disillusions of the past have not yet produced a complete enlightenment.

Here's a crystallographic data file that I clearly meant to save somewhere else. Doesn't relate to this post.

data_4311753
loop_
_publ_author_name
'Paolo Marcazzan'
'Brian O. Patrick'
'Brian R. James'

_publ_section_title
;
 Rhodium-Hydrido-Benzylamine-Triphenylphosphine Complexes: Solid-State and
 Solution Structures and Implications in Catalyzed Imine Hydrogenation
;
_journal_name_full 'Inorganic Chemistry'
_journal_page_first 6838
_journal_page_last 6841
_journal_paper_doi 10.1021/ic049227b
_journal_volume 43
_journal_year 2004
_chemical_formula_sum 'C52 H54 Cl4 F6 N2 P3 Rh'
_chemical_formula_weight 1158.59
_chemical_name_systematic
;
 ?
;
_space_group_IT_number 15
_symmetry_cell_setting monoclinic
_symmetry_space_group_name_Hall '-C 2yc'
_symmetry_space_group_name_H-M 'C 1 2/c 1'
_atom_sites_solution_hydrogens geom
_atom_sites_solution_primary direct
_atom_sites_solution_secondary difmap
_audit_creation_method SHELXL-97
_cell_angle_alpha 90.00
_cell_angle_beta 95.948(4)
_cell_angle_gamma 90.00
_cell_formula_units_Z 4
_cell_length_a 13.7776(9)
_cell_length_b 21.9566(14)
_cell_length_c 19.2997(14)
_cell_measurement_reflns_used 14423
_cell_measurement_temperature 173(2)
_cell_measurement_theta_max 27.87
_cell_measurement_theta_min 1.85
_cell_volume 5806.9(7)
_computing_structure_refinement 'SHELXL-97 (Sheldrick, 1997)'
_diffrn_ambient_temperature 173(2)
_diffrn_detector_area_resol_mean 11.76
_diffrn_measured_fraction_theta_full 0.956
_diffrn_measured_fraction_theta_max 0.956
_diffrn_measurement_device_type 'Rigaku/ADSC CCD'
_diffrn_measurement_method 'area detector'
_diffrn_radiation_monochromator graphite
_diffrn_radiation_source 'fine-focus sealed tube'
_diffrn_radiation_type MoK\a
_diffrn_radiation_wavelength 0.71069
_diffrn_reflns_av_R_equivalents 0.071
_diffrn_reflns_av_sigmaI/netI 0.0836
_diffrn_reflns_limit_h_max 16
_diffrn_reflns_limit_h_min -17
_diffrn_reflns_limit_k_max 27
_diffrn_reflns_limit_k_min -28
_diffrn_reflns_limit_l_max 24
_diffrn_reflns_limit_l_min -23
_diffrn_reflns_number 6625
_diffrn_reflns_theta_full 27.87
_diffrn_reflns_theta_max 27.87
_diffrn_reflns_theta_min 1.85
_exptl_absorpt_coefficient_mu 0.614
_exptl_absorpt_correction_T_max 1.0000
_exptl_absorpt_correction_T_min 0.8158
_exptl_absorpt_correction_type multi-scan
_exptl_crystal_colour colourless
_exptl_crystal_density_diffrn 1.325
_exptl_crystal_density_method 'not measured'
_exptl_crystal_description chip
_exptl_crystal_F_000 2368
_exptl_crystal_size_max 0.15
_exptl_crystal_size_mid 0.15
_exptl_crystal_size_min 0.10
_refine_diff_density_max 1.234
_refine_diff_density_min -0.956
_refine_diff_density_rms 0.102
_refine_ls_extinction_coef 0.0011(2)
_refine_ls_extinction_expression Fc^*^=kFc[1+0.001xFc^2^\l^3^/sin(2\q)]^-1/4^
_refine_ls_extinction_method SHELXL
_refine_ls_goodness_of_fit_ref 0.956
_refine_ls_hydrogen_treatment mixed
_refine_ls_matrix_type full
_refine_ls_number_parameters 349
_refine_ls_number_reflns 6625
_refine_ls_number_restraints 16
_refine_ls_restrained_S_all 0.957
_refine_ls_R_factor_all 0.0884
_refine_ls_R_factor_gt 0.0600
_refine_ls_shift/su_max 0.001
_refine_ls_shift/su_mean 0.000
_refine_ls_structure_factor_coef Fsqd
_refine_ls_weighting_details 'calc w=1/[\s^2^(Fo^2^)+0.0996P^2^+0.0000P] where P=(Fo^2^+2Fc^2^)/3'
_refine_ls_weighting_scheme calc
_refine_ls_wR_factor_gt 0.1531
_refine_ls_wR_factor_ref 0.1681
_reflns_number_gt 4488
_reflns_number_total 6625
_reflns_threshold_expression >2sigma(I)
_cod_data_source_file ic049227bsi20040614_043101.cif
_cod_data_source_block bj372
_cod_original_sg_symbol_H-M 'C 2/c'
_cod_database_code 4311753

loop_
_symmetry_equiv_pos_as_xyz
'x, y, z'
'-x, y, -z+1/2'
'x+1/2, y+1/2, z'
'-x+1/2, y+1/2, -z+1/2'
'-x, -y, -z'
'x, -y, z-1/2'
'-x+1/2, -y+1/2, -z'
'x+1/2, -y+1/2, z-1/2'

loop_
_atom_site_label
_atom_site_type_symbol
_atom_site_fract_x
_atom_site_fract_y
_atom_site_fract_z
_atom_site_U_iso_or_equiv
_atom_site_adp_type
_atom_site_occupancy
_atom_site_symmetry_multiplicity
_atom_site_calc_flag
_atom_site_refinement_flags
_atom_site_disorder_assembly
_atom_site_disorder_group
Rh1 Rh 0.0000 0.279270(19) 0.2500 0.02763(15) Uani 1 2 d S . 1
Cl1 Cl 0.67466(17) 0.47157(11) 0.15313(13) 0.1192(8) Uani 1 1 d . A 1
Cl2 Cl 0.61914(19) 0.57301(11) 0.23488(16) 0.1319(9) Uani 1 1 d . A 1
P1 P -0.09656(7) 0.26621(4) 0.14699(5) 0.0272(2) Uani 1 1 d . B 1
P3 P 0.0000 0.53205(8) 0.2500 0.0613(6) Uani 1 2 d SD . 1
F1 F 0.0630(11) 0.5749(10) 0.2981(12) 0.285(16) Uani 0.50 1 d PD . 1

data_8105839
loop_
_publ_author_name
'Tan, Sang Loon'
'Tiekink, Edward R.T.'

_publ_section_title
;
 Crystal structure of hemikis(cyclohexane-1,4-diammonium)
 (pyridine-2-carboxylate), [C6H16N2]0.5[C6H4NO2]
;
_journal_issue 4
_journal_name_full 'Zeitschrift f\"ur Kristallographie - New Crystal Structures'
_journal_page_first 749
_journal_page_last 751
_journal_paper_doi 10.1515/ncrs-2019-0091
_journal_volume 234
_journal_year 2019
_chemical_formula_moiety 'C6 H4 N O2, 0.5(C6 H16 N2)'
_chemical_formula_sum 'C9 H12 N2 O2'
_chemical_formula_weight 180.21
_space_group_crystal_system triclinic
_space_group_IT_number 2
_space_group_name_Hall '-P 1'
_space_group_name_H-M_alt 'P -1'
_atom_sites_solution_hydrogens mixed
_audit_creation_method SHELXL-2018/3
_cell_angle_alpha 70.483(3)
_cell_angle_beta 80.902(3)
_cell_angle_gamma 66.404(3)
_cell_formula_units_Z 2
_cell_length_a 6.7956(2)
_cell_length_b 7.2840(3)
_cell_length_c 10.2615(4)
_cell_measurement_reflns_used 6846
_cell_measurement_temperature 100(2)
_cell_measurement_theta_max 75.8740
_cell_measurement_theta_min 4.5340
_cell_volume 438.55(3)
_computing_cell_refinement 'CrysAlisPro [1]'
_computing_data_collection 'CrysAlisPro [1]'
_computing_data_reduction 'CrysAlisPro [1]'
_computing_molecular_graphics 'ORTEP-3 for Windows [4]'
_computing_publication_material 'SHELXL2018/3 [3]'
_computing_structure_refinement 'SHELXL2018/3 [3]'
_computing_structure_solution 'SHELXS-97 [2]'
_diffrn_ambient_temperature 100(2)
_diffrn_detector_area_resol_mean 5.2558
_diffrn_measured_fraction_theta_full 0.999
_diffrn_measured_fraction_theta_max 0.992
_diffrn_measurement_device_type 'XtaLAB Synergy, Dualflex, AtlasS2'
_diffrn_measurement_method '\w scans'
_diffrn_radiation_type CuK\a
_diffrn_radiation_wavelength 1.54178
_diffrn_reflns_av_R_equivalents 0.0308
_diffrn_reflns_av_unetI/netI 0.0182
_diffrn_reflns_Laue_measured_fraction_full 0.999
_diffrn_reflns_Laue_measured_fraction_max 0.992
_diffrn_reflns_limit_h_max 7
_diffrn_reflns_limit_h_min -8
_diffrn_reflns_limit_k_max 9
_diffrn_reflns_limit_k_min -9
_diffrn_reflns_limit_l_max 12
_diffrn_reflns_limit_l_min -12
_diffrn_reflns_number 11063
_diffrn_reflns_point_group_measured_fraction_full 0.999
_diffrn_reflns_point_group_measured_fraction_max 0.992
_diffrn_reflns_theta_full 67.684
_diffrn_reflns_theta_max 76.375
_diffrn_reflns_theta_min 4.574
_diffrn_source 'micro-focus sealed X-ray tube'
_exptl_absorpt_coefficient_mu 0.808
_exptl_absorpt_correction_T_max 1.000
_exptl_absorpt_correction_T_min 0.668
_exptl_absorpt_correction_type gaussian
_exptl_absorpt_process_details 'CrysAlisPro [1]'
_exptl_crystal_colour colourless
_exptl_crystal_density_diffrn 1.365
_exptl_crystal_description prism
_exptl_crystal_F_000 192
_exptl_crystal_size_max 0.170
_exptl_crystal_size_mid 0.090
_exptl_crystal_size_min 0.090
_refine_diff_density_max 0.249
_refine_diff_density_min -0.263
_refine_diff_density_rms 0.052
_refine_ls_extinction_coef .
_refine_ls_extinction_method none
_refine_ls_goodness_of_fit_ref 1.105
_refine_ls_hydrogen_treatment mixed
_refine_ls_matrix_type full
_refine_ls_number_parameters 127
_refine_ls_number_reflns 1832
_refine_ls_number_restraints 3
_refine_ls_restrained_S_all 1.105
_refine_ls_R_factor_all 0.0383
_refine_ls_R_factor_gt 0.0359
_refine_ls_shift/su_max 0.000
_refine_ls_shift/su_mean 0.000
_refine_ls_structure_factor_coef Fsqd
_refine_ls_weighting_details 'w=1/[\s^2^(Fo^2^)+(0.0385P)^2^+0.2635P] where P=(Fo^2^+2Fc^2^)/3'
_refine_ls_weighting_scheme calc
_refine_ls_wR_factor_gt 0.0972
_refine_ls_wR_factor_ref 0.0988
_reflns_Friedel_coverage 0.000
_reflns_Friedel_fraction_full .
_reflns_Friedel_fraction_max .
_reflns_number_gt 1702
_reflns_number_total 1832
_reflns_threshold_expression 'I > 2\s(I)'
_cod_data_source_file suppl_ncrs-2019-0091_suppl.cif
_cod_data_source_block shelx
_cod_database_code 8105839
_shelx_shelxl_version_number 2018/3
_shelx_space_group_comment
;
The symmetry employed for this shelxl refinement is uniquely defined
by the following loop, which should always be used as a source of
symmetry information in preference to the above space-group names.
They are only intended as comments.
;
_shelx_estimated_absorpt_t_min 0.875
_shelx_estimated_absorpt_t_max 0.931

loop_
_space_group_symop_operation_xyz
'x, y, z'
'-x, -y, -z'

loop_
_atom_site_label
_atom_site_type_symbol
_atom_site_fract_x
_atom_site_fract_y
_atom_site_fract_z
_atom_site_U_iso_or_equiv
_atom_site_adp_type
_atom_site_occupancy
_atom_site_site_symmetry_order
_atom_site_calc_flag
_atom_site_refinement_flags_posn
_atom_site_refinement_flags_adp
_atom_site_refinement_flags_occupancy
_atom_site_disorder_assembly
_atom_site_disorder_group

The onslaught made in the last century by the transcendental philosophy upon empirical traditions is familiar to everybody: it seemed a pertinent attack, yet in the end proved quite trifling and unavailing. Thought, we are told rightly enough, cannot be accounted for by enumerating its conditions. A number of detached sensations, being each its own little world, cannot add themselves together nor conjoin themselves in the void. Again, experiences having an alleged common cause would not have, merely for that reason, a common object. Nor would a series of successive perceptions, no matter how quick, logically involve a sense of time nor a notion of succession. Yet, in point of fact, when such a succession occurs and a living brain is there to acquire some structural modification by virtue of its own passing states, a memory of that succession and its terms may often supervene. It is quite true also that the simultaneous presence or association of images belonging to different senses does not carry with it by intrinsic necessity any fusion of such images nor any notion of an object having them for its qualities. Yet, in point of fact, such a group of sensations does often merge into a complex image; instead of the elements originally perceptible in isolation, there arises a familiar term, a sort of personal presence. To this felt presence, certain instinctive reactions